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April 14, 1986 - Image 1

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The Michigan Daily, 1986-04-14

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j:1; b r

Ninety-six years of editorial freedom

4ai ti

Non-Profit Org.
U.S. POSTAGE
PAID
Ann Arbor, MI
PERMIT NO. 13

Vol. XCVI-- No. 132

Copyright 1986, The Michigan Daily

Ann Arbor, Michigan - Monday, April 14, 1986

Eight Pages

Study reveals activism potential

By PHILIP LEVY
First of a two-part series
Student activism could return in force if the
Board of Regents passed the code of non-academic
conduct without student input, according to a sur-
vey of 235 University students.
The preliminary conclusions of the survey, con-
ducted by Political Science Prof. Sam Elder-
sveld's American Political Parties class, suggest
that the student activism that raged
1960s could easily return if three prerequisites are
met:
" A single explosive issue, like the code, has to
unite students;
" Students have to feel they can accomplish

something through their actions; and,
" Students' peers need to be involved in activism.
The survey showed that 25 percent of the 107
sophomores, 87 seniors, and 41 "campus leaders"
who were polled had been politically active off
campus. That figure is significant because it would
be "no more than 10 percent" for the average
citizens, Eldersveld said.
The 25 percent figure could increase
dramatically if the right conditions are met, the
survey showed. "There is more there than meets
the eye," said Eldersveld. "There is a lot of poten-
tial."
THE SURVEY belies recent pronouncements by

the media that student activism is gone for good.
LSA senior John McNabb, one of the students in
Eldersveld's class, said University students care
about national issues, especially when those issues
have a direct impact on them. If the United States
went to war with Nicaragua or if the draft were
reinstituted, for instance, activism would in-
crease.
Eldersveld added that the proposed student co-
de of non-academic conduct could become a major
issue if University President Harold Shapiro
pushed it through without student involvement. "On
See 'U,' Page 2

Policy chl
asked for

ange not
Mandela

By KERY MURAKAMI
University President Harold
Shapiro said Friday he will not
recommend that the Board of Regents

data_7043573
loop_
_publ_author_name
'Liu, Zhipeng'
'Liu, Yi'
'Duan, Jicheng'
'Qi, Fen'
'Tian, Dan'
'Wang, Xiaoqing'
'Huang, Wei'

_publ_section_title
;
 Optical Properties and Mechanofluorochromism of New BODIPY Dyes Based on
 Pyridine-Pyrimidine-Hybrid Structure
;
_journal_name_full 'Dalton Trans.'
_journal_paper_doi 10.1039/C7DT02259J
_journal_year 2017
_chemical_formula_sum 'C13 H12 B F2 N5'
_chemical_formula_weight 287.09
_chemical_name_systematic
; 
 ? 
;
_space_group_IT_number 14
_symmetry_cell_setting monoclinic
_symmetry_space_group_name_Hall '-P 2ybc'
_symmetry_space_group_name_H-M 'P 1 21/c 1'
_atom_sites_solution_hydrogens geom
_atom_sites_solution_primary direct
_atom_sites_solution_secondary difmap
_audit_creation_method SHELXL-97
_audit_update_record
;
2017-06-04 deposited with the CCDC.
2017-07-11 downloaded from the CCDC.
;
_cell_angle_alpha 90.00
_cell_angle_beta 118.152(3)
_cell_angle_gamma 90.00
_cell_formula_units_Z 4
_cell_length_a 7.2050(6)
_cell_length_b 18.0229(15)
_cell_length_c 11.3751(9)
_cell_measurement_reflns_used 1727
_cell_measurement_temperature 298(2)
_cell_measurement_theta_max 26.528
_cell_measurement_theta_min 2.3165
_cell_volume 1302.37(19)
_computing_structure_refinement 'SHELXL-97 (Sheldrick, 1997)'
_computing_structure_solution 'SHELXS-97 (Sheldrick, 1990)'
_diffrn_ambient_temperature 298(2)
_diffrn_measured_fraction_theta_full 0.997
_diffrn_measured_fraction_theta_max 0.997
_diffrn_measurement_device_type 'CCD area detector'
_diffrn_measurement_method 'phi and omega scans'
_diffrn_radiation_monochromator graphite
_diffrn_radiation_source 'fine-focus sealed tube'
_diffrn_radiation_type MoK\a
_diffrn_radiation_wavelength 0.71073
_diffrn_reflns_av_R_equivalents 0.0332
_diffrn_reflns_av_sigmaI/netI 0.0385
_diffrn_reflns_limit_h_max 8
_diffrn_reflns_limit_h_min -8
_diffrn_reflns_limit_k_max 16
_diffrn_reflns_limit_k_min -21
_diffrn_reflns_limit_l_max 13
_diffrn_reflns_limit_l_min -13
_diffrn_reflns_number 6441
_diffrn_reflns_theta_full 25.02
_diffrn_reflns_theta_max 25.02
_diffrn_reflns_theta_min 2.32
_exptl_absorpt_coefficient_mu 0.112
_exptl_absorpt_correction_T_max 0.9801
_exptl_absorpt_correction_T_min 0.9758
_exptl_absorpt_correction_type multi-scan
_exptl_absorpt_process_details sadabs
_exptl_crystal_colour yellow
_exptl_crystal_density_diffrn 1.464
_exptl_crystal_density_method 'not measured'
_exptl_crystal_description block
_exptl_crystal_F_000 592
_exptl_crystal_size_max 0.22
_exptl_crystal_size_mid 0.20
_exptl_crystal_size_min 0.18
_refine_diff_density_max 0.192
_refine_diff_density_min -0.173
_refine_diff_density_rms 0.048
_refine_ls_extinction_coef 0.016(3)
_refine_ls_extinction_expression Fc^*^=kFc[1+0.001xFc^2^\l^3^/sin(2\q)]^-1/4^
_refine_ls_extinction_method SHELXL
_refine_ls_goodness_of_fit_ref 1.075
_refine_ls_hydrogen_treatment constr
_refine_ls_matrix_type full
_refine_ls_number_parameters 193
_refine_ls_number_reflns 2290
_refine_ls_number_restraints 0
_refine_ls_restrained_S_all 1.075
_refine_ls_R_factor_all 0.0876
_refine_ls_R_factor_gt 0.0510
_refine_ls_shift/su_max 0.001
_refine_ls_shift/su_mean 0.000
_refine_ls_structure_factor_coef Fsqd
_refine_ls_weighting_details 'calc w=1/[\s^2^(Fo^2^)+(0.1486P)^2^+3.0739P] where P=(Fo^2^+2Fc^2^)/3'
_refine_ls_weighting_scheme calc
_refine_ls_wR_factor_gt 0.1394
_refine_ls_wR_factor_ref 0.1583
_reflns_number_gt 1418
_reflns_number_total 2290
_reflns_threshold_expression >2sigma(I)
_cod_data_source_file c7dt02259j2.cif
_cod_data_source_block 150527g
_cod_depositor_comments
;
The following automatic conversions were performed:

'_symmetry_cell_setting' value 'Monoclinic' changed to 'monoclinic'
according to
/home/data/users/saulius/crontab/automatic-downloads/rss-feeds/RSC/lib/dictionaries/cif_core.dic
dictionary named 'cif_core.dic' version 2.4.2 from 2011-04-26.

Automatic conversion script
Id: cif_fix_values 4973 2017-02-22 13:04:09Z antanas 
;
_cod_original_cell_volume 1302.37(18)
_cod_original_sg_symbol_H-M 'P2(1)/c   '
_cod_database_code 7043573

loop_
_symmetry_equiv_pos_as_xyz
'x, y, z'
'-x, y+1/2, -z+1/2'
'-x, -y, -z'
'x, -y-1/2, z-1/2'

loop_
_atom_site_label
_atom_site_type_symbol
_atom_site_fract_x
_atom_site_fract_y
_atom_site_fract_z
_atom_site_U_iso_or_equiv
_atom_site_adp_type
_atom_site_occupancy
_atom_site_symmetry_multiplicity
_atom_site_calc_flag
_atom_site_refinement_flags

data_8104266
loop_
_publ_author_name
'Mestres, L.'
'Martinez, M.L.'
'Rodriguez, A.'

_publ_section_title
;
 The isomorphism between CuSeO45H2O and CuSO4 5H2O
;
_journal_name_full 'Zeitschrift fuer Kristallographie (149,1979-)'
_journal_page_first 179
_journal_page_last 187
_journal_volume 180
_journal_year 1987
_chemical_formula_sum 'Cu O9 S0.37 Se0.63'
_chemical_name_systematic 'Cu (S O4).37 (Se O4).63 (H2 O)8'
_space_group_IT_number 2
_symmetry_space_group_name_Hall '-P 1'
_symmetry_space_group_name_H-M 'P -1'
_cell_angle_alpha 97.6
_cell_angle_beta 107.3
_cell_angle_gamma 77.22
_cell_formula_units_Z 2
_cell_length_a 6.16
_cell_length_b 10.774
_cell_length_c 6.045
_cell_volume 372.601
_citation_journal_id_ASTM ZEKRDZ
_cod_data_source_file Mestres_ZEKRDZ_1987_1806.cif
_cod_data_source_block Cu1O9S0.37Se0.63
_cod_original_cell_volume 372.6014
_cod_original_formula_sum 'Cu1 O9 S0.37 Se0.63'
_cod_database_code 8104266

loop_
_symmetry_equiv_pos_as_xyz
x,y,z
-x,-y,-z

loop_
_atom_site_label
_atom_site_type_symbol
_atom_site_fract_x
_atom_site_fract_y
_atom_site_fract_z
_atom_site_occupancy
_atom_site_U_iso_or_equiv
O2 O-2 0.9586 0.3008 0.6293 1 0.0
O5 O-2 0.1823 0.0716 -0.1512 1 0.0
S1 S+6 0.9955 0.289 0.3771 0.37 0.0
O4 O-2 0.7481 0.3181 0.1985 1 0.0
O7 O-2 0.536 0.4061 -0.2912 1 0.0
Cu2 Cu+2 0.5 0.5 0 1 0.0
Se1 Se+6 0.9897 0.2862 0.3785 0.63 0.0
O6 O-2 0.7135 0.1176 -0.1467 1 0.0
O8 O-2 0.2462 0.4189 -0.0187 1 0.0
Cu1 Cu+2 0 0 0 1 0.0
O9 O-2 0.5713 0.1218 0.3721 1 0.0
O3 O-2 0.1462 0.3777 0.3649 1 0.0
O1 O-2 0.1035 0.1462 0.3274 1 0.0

change a bylaw that would allow jailed
South African activist Nelson Man-
dela to receive an honorary degree.
The bylaw prohibits the University
from granting the honor to those who
cannot accept them in person.
The regents will finalize their
choicesgof this year's honorary degree
recipients at their monthly meetings
Thursday and Friday.
MANDELA HAS been serving a
life sentence in a South African
prison since 1962 for his role in the
South African revolutionary group,
the African National Congress. Man-
dela is seen as the symbolic leader of
the anti-apartheid movement in
South Africa.
Although the regents do not need the
recommendation of the President to
act, it is unlikely that the board will
change the bylaw without Shapiro's
support. None of the regents contacted

yesterday would comment on the
issue.
Shapiro has been out of town and
was unavailable for comment yester-
day. But according to Jean Berkley,
executive secretary to the vice
president for state relations, she
relayed a message from Shapiro to a
group of students who support Man-
dela's nomination for the degree. The
students, mainly from the Free South

Africa Coordinating Committee have
been going to Shapiro's office every
day in support of Mandela.
In addition to saying that he will not
recommend the bylaw change,
Shapiro said he has no plans for
calling together the honorary degrees
committee to reconsider Mandela.
THE COMMITTEE had discussed
Mandela's nomination by Tom Holt,
See HONOR, Page 3

Vandals attempt to

destroy
By LISA DRESNER
The anti-apartheid shanty
Diag was vandalized again ye
in two separate incidents, bu
quickly restored by member
Free South Africa Coor
Committee.
A housing security officerr
the first attack early yesterd

Daily Photo by PETE ROSS
Graduate student Hector Delgado, a member of the Free South Africa Coordinating Committee, repairs the
shanty on the diag after it was attacked, last week. Two similar attacks occurred yesterday.
Neo-rudeness

Martin
By DOV COHEN
Judith Martin is out to save the
world from the new rudeness.
Speaking to an audience of 150 rapt
listeners at Rackham Auditorium,
Martin-better known as Miss Man-
Wers-lamented "the sweet young
things who scream at you for calling
them Miss instead of Ms. or Dr., or
Kimberly" and "the dignified elderly
gentlemen who announce they will
spit in the eye of everyone who wishes
them a good day."
Citing Norman Mailer's remark
that the world is becoming
progressively ruder, she said, "The
world is too rude for Norman Mailer.
I t's time to do something about it."
MARTIN DENOUNCED the phony
intimacy she sees in our society. "If
we take the same styles with close
friends as we do for the salesman who
dials us on his computer, what is in-
timacy?" she asked.

ooh-poohs
She recalled a conversation she had
with Leo Buschalia. Buschalia, who she
calls "the huggy man," told her about